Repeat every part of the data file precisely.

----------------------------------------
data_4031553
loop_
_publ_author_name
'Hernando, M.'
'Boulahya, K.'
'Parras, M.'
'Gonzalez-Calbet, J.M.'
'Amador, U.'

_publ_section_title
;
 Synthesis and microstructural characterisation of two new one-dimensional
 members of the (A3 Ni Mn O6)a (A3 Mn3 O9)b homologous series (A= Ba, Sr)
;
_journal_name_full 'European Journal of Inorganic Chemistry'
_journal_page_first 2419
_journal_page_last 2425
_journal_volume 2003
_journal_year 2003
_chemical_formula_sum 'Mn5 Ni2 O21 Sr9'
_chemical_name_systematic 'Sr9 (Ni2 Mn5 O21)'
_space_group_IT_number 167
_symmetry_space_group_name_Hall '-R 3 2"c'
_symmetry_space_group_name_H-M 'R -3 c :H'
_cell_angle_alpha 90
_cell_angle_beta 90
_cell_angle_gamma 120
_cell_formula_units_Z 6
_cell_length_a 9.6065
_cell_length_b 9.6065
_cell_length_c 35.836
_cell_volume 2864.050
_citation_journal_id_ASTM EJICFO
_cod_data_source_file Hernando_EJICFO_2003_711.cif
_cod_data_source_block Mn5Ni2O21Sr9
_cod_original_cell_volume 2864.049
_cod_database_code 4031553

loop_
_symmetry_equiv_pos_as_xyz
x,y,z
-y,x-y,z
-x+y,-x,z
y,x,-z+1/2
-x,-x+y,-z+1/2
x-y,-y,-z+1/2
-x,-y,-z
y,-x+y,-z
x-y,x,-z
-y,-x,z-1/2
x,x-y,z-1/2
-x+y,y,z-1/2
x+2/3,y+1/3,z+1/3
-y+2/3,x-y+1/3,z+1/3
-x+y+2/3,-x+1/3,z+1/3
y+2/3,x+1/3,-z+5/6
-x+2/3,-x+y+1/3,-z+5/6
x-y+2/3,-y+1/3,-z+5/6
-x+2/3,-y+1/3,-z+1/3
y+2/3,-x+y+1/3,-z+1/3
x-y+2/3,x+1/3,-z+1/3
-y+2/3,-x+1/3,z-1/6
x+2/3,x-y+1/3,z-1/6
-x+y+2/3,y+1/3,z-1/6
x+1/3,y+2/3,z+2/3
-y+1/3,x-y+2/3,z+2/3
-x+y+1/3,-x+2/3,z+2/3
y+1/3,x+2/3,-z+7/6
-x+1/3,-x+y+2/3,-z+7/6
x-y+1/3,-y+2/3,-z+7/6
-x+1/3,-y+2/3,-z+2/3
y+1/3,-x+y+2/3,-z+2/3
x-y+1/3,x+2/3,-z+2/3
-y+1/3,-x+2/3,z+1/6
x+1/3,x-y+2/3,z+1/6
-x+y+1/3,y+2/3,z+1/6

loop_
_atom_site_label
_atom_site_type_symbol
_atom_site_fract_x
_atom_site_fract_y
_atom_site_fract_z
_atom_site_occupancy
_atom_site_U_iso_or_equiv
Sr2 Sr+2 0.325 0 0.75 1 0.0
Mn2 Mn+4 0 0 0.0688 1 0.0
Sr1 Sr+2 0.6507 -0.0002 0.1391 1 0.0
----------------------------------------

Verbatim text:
data_4031553
loop_
_publ_author_name
'Hernando, M.'
'Boulahya, K.'
'Parras, M.'
'Gonzalez-Calbet, J.M.'
'Amador, U.'

_publ_section_title
;
 Synthesis and microstructural characterisation of two new one-dimensional
 members of the (A3 Ni Mn O6)a (A3 Mn3 O9)b homologous series (A= Ba, Sr)
;
_journal_name_full 'European Journal of Inorganic Chemistry'
_journal_page_first 2419
_journal_page_last 2425
_journal_volume 2003
_journal_year 2003
_chemical_formula_sum 'Mn5 Ni2 O21 Sr9'
_chemical_name_systematic 'Sr9 (Ni2 Mn5 O21)'
_space_group_IT_number 167
_symmetry_space_group_name_Hall '-R 3 2"c'
_symmetry_space_group_name_H-M 'R -3 c :H'
_cell_angle_alpha 90
_cell_angle_beta 90
_cell_angle_gamma 120
_cell_formula_units_Z 6
_cell_length_a 9.6065
_cell_length_b 9.6065
_cell_length_c 35.836
_cell_volume 2864.050
_citation_journal_id_ASTM EJICFO
_cod_data_source_file Hernando_EJICFO_2003_711.cif
_cod_data_source_block Mn5Ni2O21Sr9
_cod_original_cell_volume 2864.049
_cod_database_code 4031553

loop_
_symmetry_equiv_pos_as_xyz
x,y,z
-y,x-y,z
-x+y,-x,z
y,x,-z+1/2
-x,-x+y,-z+1/2
x-y,-y,-z+1/2
-x,-y,-z
y,-x+y,-z
x-y,x,-z
-y,-x,z-1/2
x,x-y,z-1/2
-x+y,y,z-1/2
x+2/3,y+1/3,z+1/3
-y+2/3,x-y+1/3,z+1/3
-x+y+2/3,-x+1/3,z+1/3
y+2/3,x+1/3,-z+5/6
-x+2/3,-x+y+1/3,-z+5/6
x-y+2/3,-y+1/3,-z+5/6
-x+2/3,-y+1/3,-z+1/3
y+2/3,-x+y+1/3,-z+1/3
x-y+2/3,x+1/3,-z+1/3
-y+2/3,-x+1/3,z-1/6
x+2/3,x-y+1/3,z-1/6
-x+y+2/3,y+1/3,z-1/6
x+1/3,y+2/3,z+2/3
-y+1/3,x-y+2/3,z+2/3
-x+y+1/3,-x+2/3,z+2/3
y+1/3,x+2/3,-z+7/6
-x+1/3,-x+y+2/3,-z+7/6
x-y+1/3,-y+2/3,-z+7/6
-x+1/3,-y+2/3,-z+2/3
y+1/3,-x+y+2/3,-z+2/3
x-y+1/3,x+2/3,-z+2/3
-y+1/3,-x+2/3,z+1/6
x+1/3,x-y+2/3,z+1/6
-x+y+1/3,y+2/3,z+1/6

loop_
_atom_site_label
_atom_site_type_symbol
_atom_site_fract_x
_atom_site_fract_y
_atom_site_fract_z
_atom_site_occupancy
_atom_site_U_iso_or_equiv
Sr2 Sr+2 0.325 0 0.75 1 0.0
Mn2 Mn+4 0 0 0.0688 1 0.0
Sr1 Sr+2 0.6507 -0.0002 0.1391 1 0.0